How to keep your bugout location secure

Tuesday, April 12, 2016 by

( Many preppers and survivalist-minded folks have decided they will bugout to a secure location in case of a national emergency. And while that plan may not be for everyone, there are some things to keep in mind before SHTF if in fact you’re someone who has chosen to get out while the getting is good.

Your first priority in choosing and stocking a bugout location ought to be security, obviously, but by security we also mean keeping it secure before an emergency. The last thing you want if you have to actually bugout someday is to roll up on your site only to find it has already been “occupied” (though you ought to have a Plan B, C and even a Plan D, realistically).

With this in mind, then, here are some things you should do to prevent your primary bugout site from being compromised at the very moment you need it most:

— Silence is golden: During World War II there was a saying that went, “Loose Lips Sink Ships.” What it meant was, openly discussing military movements in public, including when troop- and supply ships were leaving port for the European and Asian theaters in public ran the risk of German, Italian or Japanese spies overhearing the conversation and reporting such movements to their superiors.

Your bugout location will be its most secure the less anyone knows about it, and – sadly – that includes your friends. When the situation gets tough, people you thought were good or even best friends will become desperate, especially if they haven’t done nearly as much preparing as you have for emergencies. So don’t talk to anyone about where you’re going or what you’re doing to prepare. Even before you bugout, you are in danger of being compromised by a desperate friend or neighbor who has decided the best way to cope with the emergency is to take your stuff by force.

— Keep a low profile: No matter where your bugout location is, someone is likely close by, just by virtue of having the same road or trail access you do. Even if you’ve done good recon of your chosen bugout site and you know there isn’t anyone around permanently, you should nevertheless always assume that you may be under observation or that someone will inadvertently stumble upon you.

Go about your preparations deliberately but as discreetly as possible, so as not to attract unwanted attention. Here’s a suggestion as well: If you can find a cave or an underground dwelling so as to reduce your heat signature to government satellites, drones and other infrared devices that may be used by potential adversaries, the better off you’ll be.

— Use cash when you can: Most of our purchases today are monitored because we generally just swipe a card when we buy things, and too often that includes our prepping supplies. Don’t assume that just because there is a national emergency that some government operative somewhere isn’t checking a database for use against people like us, because there will be. Using cash hides purchasers’ identities because it is completely anonymous (which is one reason why governments want essentially ban cash altogether and make every purchase very personal).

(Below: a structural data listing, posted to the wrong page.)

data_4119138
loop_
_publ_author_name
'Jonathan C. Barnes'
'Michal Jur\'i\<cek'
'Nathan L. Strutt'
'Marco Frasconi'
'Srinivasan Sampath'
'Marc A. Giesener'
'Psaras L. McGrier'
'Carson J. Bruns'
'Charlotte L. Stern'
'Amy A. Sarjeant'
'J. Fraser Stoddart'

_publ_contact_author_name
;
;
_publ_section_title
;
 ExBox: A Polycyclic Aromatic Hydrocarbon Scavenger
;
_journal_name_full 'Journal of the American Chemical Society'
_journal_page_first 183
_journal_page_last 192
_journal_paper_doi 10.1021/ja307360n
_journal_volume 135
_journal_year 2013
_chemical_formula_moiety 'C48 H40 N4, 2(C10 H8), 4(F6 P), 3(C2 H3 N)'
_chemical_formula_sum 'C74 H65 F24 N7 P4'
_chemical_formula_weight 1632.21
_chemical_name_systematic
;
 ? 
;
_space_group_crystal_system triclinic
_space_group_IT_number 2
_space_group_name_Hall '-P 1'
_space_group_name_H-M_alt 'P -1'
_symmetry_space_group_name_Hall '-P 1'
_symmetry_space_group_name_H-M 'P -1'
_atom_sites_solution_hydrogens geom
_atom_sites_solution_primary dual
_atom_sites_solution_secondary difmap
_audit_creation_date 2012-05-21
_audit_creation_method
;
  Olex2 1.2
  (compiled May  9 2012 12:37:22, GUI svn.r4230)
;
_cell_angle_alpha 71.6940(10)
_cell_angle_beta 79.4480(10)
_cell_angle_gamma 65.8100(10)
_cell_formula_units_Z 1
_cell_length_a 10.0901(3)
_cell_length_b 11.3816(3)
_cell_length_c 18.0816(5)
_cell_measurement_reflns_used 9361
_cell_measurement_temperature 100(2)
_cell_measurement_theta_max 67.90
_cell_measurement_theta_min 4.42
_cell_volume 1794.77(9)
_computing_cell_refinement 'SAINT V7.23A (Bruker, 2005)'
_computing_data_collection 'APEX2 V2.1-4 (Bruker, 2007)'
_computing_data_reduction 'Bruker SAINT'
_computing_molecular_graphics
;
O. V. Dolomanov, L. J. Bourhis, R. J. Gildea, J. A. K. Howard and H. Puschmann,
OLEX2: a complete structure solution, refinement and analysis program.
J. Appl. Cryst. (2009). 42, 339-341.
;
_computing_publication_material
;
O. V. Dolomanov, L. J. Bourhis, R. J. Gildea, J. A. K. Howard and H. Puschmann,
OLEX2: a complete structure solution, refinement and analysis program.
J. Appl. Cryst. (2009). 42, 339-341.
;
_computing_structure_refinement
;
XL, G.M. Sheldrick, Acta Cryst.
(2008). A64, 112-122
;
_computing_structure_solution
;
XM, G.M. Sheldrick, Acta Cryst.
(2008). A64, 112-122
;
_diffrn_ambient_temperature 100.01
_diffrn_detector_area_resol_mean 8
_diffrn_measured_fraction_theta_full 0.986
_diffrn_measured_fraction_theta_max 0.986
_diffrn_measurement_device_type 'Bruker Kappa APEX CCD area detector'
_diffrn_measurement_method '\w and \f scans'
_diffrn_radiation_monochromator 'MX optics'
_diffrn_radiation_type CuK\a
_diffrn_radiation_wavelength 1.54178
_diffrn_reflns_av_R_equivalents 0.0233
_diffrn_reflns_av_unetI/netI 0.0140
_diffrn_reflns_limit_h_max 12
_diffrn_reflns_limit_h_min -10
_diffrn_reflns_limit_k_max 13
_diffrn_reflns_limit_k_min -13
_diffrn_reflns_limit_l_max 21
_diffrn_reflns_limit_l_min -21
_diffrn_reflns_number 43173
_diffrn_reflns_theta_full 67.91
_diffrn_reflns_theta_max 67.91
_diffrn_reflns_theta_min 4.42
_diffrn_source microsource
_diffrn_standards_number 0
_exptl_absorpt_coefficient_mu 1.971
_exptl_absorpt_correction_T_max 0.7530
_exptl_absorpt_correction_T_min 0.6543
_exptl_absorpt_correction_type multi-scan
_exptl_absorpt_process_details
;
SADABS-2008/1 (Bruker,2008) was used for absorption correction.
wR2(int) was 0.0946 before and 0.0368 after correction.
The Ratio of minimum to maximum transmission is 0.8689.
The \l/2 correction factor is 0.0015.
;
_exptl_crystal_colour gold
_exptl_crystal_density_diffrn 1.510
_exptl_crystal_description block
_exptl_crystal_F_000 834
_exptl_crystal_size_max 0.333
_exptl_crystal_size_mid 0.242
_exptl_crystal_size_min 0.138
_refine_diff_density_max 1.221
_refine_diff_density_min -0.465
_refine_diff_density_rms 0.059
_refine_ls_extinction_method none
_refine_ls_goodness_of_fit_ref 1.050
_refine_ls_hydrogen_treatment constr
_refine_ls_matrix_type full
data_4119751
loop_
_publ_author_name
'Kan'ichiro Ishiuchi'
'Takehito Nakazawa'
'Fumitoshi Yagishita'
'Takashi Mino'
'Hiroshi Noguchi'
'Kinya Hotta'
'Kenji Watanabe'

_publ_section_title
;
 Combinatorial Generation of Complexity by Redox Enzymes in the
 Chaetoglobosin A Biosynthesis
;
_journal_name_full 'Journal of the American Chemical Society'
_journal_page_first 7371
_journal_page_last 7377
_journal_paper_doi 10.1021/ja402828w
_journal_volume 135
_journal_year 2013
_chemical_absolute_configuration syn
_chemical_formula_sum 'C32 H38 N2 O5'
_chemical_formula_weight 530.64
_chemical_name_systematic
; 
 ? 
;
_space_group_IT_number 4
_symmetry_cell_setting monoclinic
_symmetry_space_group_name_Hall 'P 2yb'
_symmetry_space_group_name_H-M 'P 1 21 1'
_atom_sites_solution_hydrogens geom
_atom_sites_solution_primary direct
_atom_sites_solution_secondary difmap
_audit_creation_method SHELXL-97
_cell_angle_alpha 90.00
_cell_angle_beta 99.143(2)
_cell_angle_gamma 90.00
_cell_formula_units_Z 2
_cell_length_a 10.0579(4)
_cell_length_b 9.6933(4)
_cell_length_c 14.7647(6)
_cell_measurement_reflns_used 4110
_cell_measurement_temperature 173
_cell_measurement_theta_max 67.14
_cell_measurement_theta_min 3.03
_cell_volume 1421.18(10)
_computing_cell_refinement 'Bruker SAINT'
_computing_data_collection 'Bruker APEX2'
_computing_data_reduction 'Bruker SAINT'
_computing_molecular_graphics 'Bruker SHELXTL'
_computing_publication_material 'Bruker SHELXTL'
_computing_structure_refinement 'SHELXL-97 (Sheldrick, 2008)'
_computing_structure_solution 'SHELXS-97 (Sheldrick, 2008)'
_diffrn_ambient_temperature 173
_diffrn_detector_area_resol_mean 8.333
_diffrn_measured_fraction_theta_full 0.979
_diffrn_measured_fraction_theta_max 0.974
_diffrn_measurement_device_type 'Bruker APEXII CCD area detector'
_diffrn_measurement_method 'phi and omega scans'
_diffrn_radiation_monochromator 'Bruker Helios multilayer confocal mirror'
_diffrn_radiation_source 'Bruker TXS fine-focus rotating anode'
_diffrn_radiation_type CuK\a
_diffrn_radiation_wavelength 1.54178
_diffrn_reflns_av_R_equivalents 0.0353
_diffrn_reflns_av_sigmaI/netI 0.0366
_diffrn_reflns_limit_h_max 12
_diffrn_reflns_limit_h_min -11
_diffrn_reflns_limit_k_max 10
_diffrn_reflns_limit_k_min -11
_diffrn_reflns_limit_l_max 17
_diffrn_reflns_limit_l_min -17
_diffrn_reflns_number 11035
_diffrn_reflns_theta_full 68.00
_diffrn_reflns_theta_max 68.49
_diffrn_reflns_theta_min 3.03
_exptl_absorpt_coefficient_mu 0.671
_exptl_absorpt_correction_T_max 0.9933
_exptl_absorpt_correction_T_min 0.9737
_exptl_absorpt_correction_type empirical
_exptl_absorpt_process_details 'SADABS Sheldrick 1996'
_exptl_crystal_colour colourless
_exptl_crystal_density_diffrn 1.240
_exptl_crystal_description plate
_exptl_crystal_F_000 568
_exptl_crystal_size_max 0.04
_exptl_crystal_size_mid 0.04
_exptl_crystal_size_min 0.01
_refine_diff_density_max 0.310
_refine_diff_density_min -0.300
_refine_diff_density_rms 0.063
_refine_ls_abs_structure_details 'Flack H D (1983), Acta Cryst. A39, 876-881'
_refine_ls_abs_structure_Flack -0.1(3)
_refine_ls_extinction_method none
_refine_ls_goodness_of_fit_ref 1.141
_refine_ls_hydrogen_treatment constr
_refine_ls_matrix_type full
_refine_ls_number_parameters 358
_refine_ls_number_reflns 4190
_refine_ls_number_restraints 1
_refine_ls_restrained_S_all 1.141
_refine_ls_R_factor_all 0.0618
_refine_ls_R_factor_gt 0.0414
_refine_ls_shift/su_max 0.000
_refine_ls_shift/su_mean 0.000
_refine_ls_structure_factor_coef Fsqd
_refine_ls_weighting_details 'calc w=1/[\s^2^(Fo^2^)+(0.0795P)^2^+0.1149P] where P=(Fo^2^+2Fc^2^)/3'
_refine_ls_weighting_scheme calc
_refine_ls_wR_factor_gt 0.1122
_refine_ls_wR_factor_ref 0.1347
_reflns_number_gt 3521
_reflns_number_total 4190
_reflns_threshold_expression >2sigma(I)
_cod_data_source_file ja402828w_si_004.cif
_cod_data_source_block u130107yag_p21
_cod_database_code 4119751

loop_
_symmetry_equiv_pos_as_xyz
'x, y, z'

It’s harder to do this when you have to order something online, but it’s not impossible to do so anonymously, with prepaid debit cards (though your purchases will be shipped to a physical address, identifying you, so that’s something to consider as well). Here’s a good article on this angle.

Another way to prep using traceable means is to make your purchases over a longer period of time. If you buy $15-$20 of storable food and water every week or so to stockpile, those purchases won’t really go noticed. Also, a one-time purchase of long-term storable foods in the present won’t necessarily set off red flags in a government database, either.

— Be a minimalist: Wherever you decide to bugout, don’t bring attention to the area by making major changes to it. Try to blend in by clearing as little land as possible and avoid bringing in any equipment or gear that looks out of place (like installing a big antenna or changing the physical features of the landscape).

Anything that will grab the attention of a passerby will endanger you and your group, so a minimalist approach to your bugout location is best.

— Keep your eyes open: Whenever you are working at your location or bring in supplies to stock it, try to bring a trusted friend (someone who will be bugging out with you) or friends who will keep watch for all of you. You never want to be surprised by anyone walking up on you. Also, if you spot activity nearby, that may be an indication that your bugout location isn’t the best after all.

Keeping your bugout location secure before you need it is vital to your long-term survival in an emergency situation. Don’t talk about it to anyone, don’t let anyone see you come and go if you can help it, and always keep a low profile when you’re on site. is part of the USA Features Media network.


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